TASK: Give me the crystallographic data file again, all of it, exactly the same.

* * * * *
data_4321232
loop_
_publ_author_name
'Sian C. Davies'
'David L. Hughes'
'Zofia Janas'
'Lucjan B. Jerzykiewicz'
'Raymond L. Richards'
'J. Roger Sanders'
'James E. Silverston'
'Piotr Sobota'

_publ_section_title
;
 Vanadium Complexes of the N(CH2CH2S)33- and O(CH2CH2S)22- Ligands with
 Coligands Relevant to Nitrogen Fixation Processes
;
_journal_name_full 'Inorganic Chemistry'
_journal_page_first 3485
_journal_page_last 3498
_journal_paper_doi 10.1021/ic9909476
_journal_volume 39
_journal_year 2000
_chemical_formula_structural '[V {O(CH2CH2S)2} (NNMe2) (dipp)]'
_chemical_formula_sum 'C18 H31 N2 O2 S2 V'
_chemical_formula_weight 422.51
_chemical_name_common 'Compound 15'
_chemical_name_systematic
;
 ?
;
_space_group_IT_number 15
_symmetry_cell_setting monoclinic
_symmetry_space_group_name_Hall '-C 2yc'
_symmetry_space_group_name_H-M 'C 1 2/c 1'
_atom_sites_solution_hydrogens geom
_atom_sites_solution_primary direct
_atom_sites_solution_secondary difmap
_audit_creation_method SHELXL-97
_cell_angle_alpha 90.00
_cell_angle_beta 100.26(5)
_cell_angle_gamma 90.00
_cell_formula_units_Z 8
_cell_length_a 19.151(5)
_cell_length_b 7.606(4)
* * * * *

data_4321232
loop_
_publ_author_name
'Sian C. Davies'
'David L. Hughes'
'Zofia Janas'
'Lucjan B. Jerzykiewicz'
'Raymond L. Richards'
'J. Roger Sanders'
'James E. Silverston'
'Piotr Sobota'

_publ_section_title
;
 Vanadium Complexes of the N(CH2CH2S)33- and O(CH2CH2S)22- Ligands with
 Coligands Relevant to Nitrogen Fixation Processes
;
_journal_name_full 'Inorganic Chemistry'
_journal_page_first 3485
_journal_page_last 3498
_journal_paper_doi 10.1021/ic9909476
_journal_volume 39
_journal_year 2000
_chemical_formula_structural '[V {O(CH2CH2S)2} (NNMe2) (dipp)]'
_chemical_formula_sum 'C18 H31 N2 O2 S2 V'
_chemical_formula_weight 422.51
_chemical_name_common 'Compound 15'
_chemical_name_systematic
;
 ?
;
_space_group_IT_number 15
_symmetry_cell_setting monoclinic
_symmetry_space_group_name_Hall '-C 2yc'
_symmetry_space_group_name_H-M 'C 1 2/c 1'
_atom_sites_solution_hydrogens geom
_atom_sites_solution_primary direct
_atom_sites_solution_secondary difmap
_audit_creation_method SHELXL-97
_cell_angle_alpha 90.00
_cell_angle_beta 100.26(5)
_cell_angle_gamma 90.00
_cell_formula_units_Z 8
_cell_length_a 19.151(5)
_cell_length_b 7.606(4)